Why you need composite filling?
The bacteria in your mouth make acids and when plaque clings to your teeth, the acids can eat away the enamel, and the inside part of your teeth begin to decay, causing cavities. Cavities will keep spreading if not treated.
Therefore, once cavity is detected it should be treated immediately. Filling a tooth before having toothache is better for you, because having pain means the cavity has grown and might have affected the root, in which case the treatment will be more complicated and you might need to have a root canal.
How is composite placed?
To treat cavity your dentist will remove the decayed portion of the tooth and then fill the area on the tooth where the decayed material was removed. Dental filling can generally be done in one appointment. A drill, air abrasion instrument, or laser will be used to remove the decayed area. Next, the dentist will probe or test the area to determine if all the decay has been removed. Once the decay has been removed, the dentist will prepare the space for the filling by cleaning the cavity of bacteria and debris. After the dentist has removed the decay and cleaned the area, the tooth-colored material is applied in layers. Next, a special light that “cures” or hardens each layer is applied.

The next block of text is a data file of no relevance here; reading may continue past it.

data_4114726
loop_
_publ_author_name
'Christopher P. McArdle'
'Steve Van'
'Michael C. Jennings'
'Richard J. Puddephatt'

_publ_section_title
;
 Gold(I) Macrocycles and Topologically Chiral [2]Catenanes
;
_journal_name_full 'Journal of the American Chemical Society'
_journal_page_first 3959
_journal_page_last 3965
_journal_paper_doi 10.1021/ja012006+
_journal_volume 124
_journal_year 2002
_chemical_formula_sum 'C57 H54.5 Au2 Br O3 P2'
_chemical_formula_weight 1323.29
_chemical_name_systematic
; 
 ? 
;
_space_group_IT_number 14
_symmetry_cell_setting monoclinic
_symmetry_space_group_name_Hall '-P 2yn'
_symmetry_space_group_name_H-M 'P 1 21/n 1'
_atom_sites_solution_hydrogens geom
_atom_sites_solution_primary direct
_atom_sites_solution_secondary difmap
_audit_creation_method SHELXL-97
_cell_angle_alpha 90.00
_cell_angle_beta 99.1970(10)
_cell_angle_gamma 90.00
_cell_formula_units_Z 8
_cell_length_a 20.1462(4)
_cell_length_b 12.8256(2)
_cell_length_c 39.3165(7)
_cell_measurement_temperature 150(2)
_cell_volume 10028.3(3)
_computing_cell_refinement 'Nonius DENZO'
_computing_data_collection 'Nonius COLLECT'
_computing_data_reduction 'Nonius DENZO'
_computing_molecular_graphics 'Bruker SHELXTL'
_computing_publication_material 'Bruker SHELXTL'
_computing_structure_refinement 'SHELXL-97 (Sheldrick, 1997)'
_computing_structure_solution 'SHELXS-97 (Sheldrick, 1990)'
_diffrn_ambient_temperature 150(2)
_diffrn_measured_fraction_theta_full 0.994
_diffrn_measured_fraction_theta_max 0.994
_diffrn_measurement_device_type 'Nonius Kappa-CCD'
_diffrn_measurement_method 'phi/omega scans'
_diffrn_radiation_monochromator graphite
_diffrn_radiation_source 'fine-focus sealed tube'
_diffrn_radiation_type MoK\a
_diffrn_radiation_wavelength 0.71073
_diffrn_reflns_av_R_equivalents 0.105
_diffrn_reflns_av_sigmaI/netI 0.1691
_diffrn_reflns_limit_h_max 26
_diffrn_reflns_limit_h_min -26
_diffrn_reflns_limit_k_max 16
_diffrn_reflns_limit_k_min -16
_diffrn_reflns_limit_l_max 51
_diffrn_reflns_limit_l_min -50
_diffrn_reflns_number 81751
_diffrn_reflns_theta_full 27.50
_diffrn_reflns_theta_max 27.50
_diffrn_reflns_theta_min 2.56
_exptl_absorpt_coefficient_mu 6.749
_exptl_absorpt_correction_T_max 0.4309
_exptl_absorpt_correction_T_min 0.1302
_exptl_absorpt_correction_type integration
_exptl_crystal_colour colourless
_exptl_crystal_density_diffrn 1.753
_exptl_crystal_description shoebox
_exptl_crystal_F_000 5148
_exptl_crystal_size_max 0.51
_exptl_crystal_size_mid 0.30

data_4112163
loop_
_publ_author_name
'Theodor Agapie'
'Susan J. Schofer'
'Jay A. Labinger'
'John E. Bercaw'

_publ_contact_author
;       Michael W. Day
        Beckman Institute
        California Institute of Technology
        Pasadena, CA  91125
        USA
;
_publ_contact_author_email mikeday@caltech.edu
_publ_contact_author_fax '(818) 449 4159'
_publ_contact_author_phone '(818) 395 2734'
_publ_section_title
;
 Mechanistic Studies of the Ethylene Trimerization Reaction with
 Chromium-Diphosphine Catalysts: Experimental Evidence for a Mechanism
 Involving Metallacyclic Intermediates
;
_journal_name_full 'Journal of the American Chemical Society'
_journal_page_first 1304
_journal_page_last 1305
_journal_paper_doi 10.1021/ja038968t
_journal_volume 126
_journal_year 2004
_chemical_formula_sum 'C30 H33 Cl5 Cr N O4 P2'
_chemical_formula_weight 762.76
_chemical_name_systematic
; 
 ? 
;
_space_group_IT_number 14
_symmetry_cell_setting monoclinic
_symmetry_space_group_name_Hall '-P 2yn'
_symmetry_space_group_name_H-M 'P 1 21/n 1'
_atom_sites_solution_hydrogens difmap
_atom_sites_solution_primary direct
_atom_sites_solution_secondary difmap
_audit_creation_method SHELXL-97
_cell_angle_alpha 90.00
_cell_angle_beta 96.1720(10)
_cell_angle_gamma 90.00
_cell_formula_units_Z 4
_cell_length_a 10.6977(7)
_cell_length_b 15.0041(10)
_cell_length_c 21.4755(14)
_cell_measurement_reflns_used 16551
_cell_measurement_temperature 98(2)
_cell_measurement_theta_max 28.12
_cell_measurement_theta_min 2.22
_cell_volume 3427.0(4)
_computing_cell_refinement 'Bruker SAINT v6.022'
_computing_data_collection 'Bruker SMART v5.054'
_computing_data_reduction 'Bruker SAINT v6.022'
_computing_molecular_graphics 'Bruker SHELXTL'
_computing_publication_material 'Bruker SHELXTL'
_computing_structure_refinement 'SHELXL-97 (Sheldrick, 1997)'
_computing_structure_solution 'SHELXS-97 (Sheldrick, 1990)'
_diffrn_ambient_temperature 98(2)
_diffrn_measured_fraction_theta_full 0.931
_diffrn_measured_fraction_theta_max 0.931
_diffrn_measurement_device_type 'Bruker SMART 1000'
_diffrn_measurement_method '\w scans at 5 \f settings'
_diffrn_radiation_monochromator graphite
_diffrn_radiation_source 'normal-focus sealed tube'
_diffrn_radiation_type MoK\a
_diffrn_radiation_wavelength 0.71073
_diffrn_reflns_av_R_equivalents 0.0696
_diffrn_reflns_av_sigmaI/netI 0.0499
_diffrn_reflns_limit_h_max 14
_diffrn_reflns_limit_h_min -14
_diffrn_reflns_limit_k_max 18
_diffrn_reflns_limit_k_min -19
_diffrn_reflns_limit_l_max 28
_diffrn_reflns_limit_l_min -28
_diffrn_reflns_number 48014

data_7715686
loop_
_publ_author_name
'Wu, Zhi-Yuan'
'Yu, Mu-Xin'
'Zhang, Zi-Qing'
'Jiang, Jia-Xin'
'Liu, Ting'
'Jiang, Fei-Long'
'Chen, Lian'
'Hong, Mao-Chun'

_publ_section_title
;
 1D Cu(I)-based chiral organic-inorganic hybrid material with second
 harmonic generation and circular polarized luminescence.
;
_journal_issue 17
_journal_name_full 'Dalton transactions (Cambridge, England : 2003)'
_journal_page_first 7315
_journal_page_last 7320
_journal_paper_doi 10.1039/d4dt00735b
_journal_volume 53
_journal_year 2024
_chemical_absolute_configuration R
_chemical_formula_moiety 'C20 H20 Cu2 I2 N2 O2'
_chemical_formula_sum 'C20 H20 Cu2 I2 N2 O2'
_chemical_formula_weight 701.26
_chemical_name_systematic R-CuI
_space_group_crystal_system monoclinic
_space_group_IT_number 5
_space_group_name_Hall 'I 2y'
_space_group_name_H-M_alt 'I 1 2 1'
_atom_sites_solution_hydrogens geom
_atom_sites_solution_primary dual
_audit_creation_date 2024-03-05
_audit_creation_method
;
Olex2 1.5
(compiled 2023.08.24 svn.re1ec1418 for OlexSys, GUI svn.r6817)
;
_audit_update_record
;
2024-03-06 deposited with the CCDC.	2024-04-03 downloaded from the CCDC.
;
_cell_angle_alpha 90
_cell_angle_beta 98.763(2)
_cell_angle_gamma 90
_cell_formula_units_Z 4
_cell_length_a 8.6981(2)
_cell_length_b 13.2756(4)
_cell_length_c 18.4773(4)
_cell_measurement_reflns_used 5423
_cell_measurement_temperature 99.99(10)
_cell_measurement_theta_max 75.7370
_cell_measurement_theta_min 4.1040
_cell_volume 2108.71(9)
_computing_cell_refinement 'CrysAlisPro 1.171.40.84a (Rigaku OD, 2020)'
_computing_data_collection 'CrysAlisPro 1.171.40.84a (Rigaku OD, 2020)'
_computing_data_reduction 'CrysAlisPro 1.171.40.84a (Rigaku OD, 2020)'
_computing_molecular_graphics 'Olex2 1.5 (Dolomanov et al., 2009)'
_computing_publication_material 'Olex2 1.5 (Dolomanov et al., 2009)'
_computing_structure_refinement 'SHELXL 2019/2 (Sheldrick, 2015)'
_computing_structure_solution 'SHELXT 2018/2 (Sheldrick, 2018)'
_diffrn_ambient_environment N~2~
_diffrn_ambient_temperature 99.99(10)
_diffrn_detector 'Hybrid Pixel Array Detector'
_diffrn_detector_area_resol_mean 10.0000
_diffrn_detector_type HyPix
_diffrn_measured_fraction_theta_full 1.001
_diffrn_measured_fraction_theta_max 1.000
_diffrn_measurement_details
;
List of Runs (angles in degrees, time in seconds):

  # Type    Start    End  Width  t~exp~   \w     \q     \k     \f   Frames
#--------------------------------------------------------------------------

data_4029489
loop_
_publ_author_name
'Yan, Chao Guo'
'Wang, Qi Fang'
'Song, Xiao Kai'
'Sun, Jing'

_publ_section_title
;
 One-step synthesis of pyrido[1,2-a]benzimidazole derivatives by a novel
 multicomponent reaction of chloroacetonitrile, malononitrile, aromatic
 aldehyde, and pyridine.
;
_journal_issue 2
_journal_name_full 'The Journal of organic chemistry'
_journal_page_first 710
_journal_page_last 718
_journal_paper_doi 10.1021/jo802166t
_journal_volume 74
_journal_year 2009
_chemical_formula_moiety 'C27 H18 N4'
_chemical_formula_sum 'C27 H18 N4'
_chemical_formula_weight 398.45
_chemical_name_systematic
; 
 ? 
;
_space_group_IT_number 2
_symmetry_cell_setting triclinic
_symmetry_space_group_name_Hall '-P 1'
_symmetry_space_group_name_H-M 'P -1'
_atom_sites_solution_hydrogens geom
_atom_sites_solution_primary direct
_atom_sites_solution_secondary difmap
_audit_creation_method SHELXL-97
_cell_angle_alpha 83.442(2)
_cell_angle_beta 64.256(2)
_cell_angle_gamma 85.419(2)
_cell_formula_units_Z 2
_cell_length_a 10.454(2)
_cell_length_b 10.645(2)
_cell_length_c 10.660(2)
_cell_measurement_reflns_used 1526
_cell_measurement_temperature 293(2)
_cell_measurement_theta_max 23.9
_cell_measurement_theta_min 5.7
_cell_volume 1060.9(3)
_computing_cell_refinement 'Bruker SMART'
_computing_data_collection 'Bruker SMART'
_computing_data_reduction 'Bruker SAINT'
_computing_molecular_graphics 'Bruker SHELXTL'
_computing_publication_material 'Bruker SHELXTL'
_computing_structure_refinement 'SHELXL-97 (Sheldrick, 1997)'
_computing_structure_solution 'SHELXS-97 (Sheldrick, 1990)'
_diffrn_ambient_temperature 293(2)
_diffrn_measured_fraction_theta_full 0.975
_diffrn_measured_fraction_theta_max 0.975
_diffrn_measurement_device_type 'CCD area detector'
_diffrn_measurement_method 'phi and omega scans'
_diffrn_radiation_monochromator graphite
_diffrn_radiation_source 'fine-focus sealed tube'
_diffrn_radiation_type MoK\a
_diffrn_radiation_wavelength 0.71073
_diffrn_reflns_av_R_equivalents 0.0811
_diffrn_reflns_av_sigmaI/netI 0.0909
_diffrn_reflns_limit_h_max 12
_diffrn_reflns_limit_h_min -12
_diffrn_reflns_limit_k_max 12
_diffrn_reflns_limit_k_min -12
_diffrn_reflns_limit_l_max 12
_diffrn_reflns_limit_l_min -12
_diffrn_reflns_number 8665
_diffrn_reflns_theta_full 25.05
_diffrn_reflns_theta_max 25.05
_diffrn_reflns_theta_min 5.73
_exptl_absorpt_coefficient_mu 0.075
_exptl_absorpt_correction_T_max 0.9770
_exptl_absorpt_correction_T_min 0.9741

When the multilayering process is completed, the dentist will shape the composite material to the desired result, trim off any excess material, and polish the final restoration.
When a tooth is badly decayed or becomes infected, the treatment will generally be done in one to three appointments, or sometimes more depending on the severity of the infection. The cost of treatment involving infection is higher than the regular dental filling. Therefore, our advice to you is: clean your teeth carefully, visit the dentist often, and promptly seek treatment when cavity or gum disease is detected.